On writing a lot and then not at all.
(But still writing all the while!)
First of all, let me thank Matt Querzoli for getting my attention.
He reached out — unprovoked, but very kindly — in a recent post of his saying that he missed my presence on Medium.
It got me thinking a little bit.
Where had I been? Why was I gone?
When I first started writing here back in November 2014, I did so with a mission to write a story everyday where I would discuss something I encountered in my life, give it a rating from 1-100, and continue to do so for at least a year. I made it just over halfway (~200 stories in ~200 days) before I decided to bow out due to a busier schedule.
Since then (June 2015)— and I did the math! — I’ve written 24 stories to a tune of roughly 1.5 articles per month. What a drop-off, right?
Sure, I’ve been able to get some bylines in the mean time at other publications (The Daily of the University of Washington, the Seattle Times, Seattle Met, among others), but I’ve been almost entirely absent from Medium, my first writing crush, if you will.
I mean, it was here on Medium that I established online relationships with multiple people I would now consider to be friends, or at the very least, colleagues. This was the platform that was (un)lucky enough to read my opinions on anything from paperweights to an interactive feature on the actual site itself, which is about how got a ton of helpful feedback from another post.
It was an exciting time for young Jack, who was just beginning his life of writing.
But I lost myself somewhere along the way. Setting an unrealistic goal of posting everyday while handling school and other matters of life was unsustainable. I went from waking up in the morning, bright-eyed with a topic to report on, to forcing myself to getting something — anything — published that day just to uphold my end of the bargain.
It lost a great deal of its joy.
I addressed that when I decided to stop writing for the summer, but I guess I always assumed I would eventually return to my daily posts with the same original excitement I set out with. Now, I’ve realized that probably won’t ever happen. At least, not in the same manner.
I’m still writing often, probably more than ever actually. Sure, I’m more focused with my topics (they are for professional publications, after all, not my own personal profile), but that means that I’m applying my interest in writing to stories that can affect others in a more substantial way than when I was writing about things like stoplights or Yik Yak.
I may not be publishing stories on innovational alternatives to burning fossil fuels or how to address the refugee crisis (although I have been reading plenty and would like to do something in that area), but I am honing my skills in more useful areas than I was prior. That’s part of why I’m going to college, right, to access a myriad of professional opportunities?
If not for those other publications sucking the majority of my writing energies from me, I wouldn’t have realized that sports writing is not the path for me. When I began studying journalism, that’s all I wanted to do. But as I got more involved in sports reporting in a variety of ways, the monotony became more apparent. My passion was fading. Since I began to notice that, I’ve still kept up reporting on my college’s athletics (I’m currently covering the UW football team, which is entertaining now that they’re nationally prominent) but I’ve also branched out to travel and outdoor writing. And I think I’ve fallen in love.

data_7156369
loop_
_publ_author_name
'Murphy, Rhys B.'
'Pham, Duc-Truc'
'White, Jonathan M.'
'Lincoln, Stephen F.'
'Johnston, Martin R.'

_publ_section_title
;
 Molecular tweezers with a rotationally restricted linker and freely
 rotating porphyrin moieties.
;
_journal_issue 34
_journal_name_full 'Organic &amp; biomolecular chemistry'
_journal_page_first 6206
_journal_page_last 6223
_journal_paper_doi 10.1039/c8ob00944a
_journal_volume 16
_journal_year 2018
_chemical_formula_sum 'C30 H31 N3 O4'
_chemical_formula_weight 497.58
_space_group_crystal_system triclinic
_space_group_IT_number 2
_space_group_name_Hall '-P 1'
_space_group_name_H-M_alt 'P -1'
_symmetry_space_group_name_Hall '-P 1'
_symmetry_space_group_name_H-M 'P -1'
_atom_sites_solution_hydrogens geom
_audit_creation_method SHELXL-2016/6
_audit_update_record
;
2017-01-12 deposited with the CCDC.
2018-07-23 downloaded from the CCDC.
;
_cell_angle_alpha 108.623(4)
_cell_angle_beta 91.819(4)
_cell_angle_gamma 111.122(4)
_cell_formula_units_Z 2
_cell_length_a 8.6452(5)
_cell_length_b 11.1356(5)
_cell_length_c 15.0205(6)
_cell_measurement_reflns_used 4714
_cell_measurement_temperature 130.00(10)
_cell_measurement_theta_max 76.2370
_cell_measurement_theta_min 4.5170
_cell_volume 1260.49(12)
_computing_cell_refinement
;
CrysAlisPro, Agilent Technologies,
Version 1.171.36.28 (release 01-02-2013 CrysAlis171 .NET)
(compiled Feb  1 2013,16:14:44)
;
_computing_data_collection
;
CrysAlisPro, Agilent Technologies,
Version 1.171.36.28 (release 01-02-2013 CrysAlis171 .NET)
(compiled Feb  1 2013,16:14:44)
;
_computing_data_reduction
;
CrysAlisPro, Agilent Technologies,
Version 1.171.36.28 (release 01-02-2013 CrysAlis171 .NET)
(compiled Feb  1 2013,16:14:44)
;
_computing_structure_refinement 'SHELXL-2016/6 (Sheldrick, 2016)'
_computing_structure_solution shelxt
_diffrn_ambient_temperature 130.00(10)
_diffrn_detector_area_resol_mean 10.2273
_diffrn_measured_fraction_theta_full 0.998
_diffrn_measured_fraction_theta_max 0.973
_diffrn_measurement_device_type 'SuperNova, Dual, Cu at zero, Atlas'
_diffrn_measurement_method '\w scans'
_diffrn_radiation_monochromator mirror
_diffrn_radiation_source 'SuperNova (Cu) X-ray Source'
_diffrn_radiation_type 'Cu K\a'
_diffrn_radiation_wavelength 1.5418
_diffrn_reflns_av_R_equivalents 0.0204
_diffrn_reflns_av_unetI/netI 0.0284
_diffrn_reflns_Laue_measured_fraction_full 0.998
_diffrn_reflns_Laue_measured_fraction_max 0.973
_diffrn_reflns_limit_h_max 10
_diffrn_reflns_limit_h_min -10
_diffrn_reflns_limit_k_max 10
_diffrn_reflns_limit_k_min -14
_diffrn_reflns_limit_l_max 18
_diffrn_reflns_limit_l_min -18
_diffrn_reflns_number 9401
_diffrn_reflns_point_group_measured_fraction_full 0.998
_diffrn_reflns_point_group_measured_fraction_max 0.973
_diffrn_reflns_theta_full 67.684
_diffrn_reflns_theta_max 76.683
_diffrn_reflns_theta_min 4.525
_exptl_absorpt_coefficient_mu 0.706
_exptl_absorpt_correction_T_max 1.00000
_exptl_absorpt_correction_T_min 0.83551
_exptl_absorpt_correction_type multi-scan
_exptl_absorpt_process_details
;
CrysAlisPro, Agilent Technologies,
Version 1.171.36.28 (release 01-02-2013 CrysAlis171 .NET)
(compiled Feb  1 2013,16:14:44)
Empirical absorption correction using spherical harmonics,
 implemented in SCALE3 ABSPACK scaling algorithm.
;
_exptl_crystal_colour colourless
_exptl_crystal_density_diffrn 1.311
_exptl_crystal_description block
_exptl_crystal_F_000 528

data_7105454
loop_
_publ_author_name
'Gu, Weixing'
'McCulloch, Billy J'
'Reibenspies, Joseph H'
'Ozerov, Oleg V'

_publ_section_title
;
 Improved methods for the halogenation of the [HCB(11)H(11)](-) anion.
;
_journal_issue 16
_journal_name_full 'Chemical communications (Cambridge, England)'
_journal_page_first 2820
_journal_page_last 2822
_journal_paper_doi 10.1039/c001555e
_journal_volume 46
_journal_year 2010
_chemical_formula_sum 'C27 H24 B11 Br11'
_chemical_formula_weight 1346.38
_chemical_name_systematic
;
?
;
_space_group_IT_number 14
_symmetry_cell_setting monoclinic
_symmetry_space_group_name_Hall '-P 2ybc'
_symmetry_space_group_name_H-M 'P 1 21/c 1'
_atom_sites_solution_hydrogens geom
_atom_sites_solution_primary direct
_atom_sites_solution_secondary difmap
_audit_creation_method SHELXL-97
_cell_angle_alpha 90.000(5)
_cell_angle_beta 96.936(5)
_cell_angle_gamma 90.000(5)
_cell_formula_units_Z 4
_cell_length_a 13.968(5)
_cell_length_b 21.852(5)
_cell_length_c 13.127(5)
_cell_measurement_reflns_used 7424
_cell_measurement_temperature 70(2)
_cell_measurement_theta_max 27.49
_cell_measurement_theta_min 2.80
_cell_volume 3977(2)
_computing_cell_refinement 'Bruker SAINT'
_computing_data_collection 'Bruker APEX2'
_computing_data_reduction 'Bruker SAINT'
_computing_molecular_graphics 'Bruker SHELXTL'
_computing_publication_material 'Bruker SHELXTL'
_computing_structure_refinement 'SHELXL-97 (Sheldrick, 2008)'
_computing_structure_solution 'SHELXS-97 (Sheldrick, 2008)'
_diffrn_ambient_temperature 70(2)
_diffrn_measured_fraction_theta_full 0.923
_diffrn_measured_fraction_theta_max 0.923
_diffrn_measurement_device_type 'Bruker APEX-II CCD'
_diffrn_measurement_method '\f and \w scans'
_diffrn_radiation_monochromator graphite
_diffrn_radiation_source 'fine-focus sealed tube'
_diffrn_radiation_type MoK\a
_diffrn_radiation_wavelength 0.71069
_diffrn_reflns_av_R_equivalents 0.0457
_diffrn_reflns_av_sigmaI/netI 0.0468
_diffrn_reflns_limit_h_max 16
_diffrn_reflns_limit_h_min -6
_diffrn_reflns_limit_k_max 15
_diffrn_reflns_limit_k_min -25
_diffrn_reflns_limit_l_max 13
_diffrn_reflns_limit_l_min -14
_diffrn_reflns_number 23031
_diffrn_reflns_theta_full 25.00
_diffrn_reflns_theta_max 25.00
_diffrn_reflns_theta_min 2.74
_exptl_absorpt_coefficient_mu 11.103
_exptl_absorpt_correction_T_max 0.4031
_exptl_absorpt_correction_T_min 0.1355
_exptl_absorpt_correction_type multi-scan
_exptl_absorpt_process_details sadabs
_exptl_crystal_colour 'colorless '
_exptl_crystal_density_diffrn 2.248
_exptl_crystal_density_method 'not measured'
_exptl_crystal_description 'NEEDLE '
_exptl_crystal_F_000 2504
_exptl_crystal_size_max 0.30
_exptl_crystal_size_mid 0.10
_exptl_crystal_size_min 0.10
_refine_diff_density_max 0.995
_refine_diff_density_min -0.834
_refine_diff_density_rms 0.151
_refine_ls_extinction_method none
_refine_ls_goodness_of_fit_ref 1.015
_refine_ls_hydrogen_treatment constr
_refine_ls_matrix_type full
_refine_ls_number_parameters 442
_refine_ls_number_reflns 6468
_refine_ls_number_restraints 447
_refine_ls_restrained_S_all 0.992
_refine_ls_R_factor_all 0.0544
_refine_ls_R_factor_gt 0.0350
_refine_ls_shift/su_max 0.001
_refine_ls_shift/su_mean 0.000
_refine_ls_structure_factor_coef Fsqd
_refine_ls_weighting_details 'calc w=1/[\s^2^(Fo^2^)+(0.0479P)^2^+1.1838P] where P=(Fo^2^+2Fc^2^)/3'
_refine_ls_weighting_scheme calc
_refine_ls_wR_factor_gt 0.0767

Regardless of how I end up feeling about travel writing after another year of it, I’m glad I’m taking chances with it. What’s life without a couple calculated risks here and there anyways?
But I also don’t want that to take me away from writing at its roots — at my roots. Writing, for me, was always meant to be a conversation. I don’t want to be rigid but I want be concise and taken seriously. That’s how I thought of it when I first started and I still firmly believe that. The only thing that’s changed between now and then, however, is that I’ve stopped putting my voice out into the world that is here on Medium.
Here, lacking any constraints from whatever publication I may end up working for, I am free to use whatever tone I want to speak my mind, for better or worse, whether it makes sense or not, whether it has any significance or not. It’s coming straight from the heart and it feels good.
Like the white pages here on Medium, on which we type our many thoughts and stories, it’s simple.
And simplicity is comfortable.
Anyways, without the story from Matt, I probably wouldn’t even have written this post. Sure, I would’ve kept subconsciously missing my presence on this awesome platform, but it would’ve gone without action and I would’ve likely stayed away even longer.
He wrote a story addressing some of his thoughts that contained nearly entirely positive remarks about people he probably has never met in person before. That’s tremendous! That doesn’t happen very often.
So, if not for any other reason, that’s why I’m going to make an ardent decision to get back on here and write more often. Even if it’s just a small four-word, snarky comment, I’m going to make the effort to write on Medium more regularly.
That’s right, Matt. I’m coming back to shove my face and markings in word form all over these Interwebs. You asked for it.
Feel free to hit the “recommend” button if you liked the post so that others are more likely to come across it and enjoy it as well.
Jack Russillo is a young writer. He’s currently working on a double major consisting of journalism and international studies at the University of Washington in Seattle. He has written for The Daily Newspaper, the Seattle Times, Seattle Met, among others. He also had his own daily blog, and writes about just about anything as long as he has a particular perspective or opinion on the topic.